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Sophisticated Attacks Usually Aren't

Level 11

If someone steals your password, you can change it. But if someone steals your thumbprint, you can’t get a new thumb. The failure modes are very different.” –Bruce Schneir

In my last post I talked about how the traditional security model is dead, and that companies have to start thinking in terms of “we’ve already been hacked” and move into a mitigation and awareness strategy. The temptation to put a set of really big, expensive, name brand firewalls at the edge of your network, monitor known vulnerabilities, and then walk away smug in the knowledge that you’ve not only checked a box on your next audit, but done all you can to protect your valuable assets is a strong one. But that temptation would be shortsighted and wrong.

Since I wrote last, one of the largest security breaches ever—and possibly the most damaging—was reported by the insurance giant, Anthem BlueCross BlueShield. Over 80 million accounts were compromised, and what makes this hack worse than most is that it included names, addresses, social security numbers, income, and some other stuff—pretty much everything that makes up your identity. In other words, you just got stolen. A credit card can be shut down and replaced, but it’s not so easy when it’s your whole identity.

Anthem is using wording suggesting that the company was the victim of “a very sophisticated external cyber attack” which, while plausible and largely face-saving, is almost guaranteed to not be the case. While the attack was probably perpetrated by an external entity, the sophistication of said attack is probably not high. In most of these cases it’s as simple as getting one employee inside the company to open the wrong file, click the wrong link, reveal the wrong thing, etc. The days of poking holes in firewalls and perpetrating truly sophisticated attacks from the outside in are largely gone, reserved for movies and nation-state cyber warfare.

The one thing we can take from this attack, absent of any further details, is that the company self-reported. They discovered the problem and responded immediately. What isn’t known is how long the attackers had access to the system before the company’s security team discovered and closed the breach. Hopefully we’ll get more information in the coming days and will get a better picture of the scope and attack vector used.

So, what do you think of the Anthem attack? Do you have processes in place today to respond to this sort of breach? Would you even know if you’d been breached?

24 Comments
Level 15
The days of poking holes in firewalls and perpetrating truly sophisticated attacks from the outside in are largely gone, reserved for movies...

HACK THE PLANET!!!

Level 15

Didn't Kevin Mitnick find most of his success using social engineering.  I think that our security people (and realistically, aren't all IT people actually security people) need to remember to be diligent with security both internally and externally.  External seems to be the scapegoat and there is some truth but how did the external people manage to put the malware into the Home Depot terminals?  We do not need to be skeptical of our fellow co-workers but we as IT people need to focus some of our efforts on mere education of our users and teach them not to fall for the modern social engineering tricks.

MVP
MVP

I agree that social engineering is a big risk that is hard to mitigate.  But when you have a large company with a large number of pc's that can connect to the internet, you are open to malware and other nepherious things that may or may not be caught by anti-virus software.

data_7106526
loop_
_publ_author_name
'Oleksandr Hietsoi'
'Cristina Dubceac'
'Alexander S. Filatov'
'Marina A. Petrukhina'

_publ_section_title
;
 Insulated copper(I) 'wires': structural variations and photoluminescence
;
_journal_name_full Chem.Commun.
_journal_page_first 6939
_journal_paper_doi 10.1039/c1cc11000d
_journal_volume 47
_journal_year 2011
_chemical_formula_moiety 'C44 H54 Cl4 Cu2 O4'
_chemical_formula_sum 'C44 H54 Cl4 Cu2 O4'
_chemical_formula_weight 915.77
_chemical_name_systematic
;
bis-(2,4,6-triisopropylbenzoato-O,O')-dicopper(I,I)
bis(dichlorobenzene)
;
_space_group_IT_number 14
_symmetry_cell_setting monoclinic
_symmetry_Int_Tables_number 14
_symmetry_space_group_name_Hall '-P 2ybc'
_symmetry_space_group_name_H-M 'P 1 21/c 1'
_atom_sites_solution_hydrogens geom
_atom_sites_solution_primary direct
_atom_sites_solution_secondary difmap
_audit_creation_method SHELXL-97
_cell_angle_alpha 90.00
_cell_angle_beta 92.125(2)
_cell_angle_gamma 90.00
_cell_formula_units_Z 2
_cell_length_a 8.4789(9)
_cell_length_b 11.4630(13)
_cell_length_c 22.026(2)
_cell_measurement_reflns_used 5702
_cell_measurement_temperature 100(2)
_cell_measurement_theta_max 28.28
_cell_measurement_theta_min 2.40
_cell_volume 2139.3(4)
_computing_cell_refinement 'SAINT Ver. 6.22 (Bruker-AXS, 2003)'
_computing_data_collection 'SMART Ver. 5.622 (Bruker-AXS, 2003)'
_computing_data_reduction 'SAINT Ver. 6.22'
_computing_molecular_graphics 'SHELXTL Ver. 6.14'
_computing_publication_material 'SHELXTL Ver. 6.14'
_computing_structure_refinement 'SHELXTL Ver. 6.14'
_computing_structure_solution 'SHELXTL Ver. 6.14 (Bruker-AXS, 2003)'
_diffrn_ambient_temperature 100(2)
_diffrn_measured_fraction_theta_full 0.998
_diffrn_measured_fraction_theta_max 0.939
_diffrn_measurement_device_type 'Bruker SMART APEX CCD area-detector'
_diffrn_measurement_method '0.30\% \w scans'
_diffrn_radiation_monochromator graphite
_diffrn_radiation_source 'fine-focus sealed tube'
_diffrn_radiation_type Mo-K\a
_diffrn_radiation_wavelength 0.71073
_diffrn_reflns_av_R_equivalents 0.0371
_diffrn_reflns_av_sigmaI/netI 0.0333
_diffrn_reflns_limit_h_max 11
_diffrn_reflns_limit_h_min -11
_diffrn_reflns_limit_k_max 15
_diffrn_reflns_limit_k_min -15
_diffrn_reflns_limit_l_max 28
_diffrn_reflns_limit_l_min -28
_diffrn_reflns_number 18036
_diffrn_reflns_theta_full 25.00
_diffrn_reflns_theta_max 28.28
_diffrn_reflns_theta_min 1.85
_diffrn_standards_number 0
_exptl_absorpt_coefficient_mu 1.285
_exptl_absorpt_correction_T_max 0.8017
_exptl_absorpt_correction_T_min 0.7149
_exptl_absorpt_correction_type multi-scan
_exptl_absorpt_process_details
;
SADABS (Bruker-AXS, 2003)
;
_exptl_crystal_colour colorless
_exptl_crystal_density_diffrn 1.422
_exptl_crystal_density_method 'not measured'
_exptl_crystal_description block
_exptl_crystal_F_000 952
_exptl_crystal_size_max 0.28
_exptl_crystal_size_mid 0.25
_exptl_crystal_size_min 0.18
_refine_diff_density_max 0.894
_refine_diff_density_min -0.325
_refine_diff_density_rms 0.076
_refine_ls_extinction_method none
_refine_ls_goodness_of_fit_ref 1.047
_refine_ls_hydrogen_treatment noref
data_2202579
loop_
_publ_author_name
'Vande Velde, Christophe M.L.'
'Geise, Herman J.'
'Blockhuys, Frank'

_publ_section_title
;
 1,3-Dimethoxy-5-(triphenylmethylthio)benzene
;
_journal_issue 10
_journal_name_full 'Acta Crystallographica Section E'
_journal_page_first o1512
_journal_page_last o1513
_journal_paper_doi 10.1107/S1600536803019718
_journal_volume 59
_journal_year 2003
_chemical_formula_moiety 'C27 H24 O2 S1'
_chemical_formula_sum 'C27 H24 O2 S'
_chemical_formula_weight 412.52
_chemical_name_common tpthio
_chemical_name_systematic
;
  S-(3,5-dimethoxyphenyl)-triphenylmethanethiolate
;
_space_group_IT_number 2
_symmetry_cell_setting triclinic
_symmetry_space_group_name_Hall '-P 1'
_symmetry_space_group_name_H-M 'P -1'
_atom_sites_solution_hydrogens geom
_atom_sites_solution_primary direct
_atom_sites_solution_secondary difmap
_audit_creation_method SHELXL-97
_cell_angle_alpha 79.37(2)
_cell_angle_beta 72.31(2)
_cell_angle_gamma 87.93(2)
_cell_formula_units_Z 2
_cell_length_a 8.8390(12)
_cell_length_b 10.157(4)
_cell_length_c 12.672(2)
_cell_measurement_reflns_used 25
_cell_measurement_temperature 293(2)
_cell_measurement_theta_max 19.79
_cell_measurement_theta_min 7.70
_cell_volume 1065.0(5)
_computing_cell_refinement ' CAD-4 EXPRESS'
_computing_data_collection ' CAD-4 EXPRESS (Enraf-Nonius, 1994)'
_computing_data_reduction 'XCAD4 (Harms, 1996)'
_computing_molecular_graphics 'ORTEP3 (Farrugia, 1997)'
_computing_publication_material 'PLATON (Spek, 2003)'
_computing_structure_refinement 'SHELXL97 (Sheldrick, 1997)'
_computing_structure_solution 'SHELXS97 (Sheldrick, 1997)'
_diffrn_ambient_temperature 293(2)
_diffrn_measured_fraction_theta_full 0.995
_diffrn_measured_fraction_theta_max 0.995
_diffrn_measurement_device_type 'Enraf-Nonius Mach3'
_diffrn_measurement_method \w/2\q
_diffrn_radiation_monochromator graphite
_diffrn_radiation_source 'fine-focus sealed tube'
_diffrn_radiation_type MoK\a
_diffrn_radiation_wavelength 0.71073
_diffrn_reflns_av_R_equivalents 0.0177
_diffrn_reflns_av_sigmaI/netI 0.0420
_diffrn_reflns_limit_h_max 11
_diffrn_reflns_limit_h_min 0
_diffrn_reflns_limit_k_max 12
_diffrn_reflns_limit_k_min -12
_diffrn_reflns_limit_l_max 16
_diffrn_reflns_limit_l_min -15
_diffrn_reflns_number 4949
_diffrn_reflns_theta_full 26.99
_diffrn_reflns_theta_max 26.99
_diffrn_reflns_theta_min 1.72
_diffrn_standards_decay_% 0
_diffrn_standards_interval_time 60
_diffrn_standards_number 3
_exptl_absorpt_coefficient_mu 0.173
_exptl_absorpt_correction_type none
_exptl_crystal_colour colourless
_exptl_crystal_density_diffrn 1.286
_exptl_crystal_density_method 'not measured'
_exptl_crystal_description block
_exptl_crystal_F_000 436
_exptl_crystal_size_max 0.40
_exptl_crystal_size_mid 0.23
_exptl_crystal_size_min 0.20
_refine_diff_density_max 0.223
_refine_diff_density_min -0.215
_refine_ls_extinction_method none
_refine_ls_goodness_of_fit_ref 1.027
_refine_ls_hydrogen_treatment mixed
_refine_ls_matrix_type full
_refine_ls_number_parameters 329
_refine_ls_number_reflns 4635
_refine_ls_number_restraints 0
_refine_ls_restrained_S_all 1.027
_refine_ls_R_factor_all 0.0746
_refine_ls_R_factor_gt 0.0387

We have a team that is responsible for such monitoring and responding to such events. 

Level 8

Using multiple vendor firewall clusters and ips systems would avoid that

It all depends on cost and how much you are able to spend for your security environment.

Level 14

I wonder how long they actually waited before it was "immediately" reported.  And when we finally do hear a when or how, it probably won't be the whole truth.  And this is a loaded question that most people cannot answer.  No one knows that they have been breached until they "find" the breath.  There is no alert that just triggers telling you "You've been breached!".  It takes time just to discover that you have been breached.  Most of the time, it is discovered when the hacker decides to start using the information or starts looking for more information.  By this time, you may have already been breached for weeks or even months, and it is something that they are doing now that prompts you to look at it.  You can have all the teams that you want monitoring, but if you are breached where you aren't looking, it won't do any good.  It will look like valid traffic to the monitoring team.  This is why internal breaches are so hard to discover rapidly and when they are discovered, it is too late. 

Level 13

Detecting a breach is easy:  Do you have users?  Yes?  Then you've been breached.

Now, the real question is what undesired actions have been taken?

Level 11

With what they charge for insurance and what little they have to pay on the dollar amount of the bill, I would expect nothing less. More suits lining their pockets with the money and identity of the customers.

Level 9

I am working with network team in a school district. I would like know if there are any thwank members who are in the similar field. How do you monitor threats and what do you use to monitor them? We only have Cisco firewall, Ironport and Solarwinds NPM + NTA. Most traffics that we are currently focus on is ingress. Once a while I do see our internal IP talking with 24.143.x.x, but who is this 24.143.x.x. Why there is 2.5Gb of data on ingress and egress on NTA page. Using nalookup on this IP, I got nothing. Search on Ironport with this IP, I got no records. BUT some one inside is talking to it!!! Should I shut it down from firewall? Maybe is a 3rd party company for an app that we are using at school. What would be my idea approach to find it out?